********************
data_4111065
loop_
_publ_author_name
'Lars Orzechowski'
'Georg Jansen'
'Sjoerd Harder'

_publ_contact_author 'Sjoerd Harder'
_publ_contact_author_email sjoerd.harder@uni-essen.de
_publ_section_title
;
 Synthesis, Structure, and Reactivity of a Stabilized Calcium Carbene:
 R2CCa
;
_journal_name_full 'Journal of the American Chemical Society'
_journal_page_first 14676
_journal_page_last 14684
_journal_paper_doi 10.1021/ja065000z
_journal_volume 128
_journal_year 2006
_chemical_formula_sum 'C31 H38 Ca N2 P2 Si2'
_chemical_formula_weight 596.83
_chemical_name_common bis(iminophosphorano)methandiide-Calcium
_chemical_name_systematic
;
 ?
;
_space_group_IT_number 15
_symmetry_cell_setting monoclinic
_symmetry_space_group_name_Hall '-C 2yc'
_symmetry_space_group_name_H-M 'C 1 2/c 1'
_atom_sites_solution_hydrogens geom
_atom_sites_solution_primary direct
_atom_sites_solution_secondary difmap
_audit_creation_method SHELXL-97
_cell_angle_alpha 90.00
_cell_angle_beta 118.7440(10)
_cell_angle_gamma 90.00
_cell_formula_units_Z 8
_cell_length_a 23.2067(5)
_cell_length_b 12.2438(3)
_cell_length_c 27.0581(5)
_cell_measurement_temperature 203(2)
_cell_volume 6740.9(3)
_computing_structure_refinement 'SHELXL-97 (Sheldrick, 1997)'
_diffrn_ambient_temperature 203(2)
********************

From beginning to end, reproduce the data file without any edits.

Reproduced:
data_4111065
loop_
_publ_author_name
'Lars Orzechowski'
'Georg Jansen'
'Sjoerd Harder'

_publ_contact_author 'Sjoerd Harder'
_publ_contact_author_email sjoerd.harder@uni-essen.de
_publ_section_title
;
 Synthesis, Structure, and Reactivity of a Stabilized Calcium Carbene:
 R2CCa
;
_journal_name_full 'Journal of the American Chemical Society'
_journal_page_first 14676
_journal_page_last 14684
_journal_paper_doi 10.1021/ja065000z
_journal_volume 128
_journal_year 2006
_chemical_formula_sum 'C31 H38 Ca N2 P2 Si2'
_chemical_formula_weight 596.83
_chemical_name_common bis(iminophosphorano)methandiide-Calcium
_chemical_name_systematic
;
 ?
;
_space_group_IT_number 15
_symmetry_cell_setting monoclinic
_symmetry_space_group_name_Hall '-C 2yc'
_symmetry_space_group_name_H-M 'C 1 2/c 1'
_atom_sites_solution_hydrogens geom
_atom_sites_solution_primary direct
_atom_sites_solution_secondary difmap
_audit_creation_method SHELXL-97
_cell_angle_alpha 90.00
_cell_angle_beta 118.7440(10)
_cell_angle_gamma 90.00
_cell_formula_units_Z 8
_cell_length_a 23.2067(5)
_cell_length_b 12.2438(3)
_cell_length_c 27.0581(5)
_cell_measurement_temperature 203(2)
_cell_volume 6740.9(3)
_computing_structure_refinement 'SHELXL-97 (Sheldrick, 1997)'
_diffrn_ambient_temperature 203(2)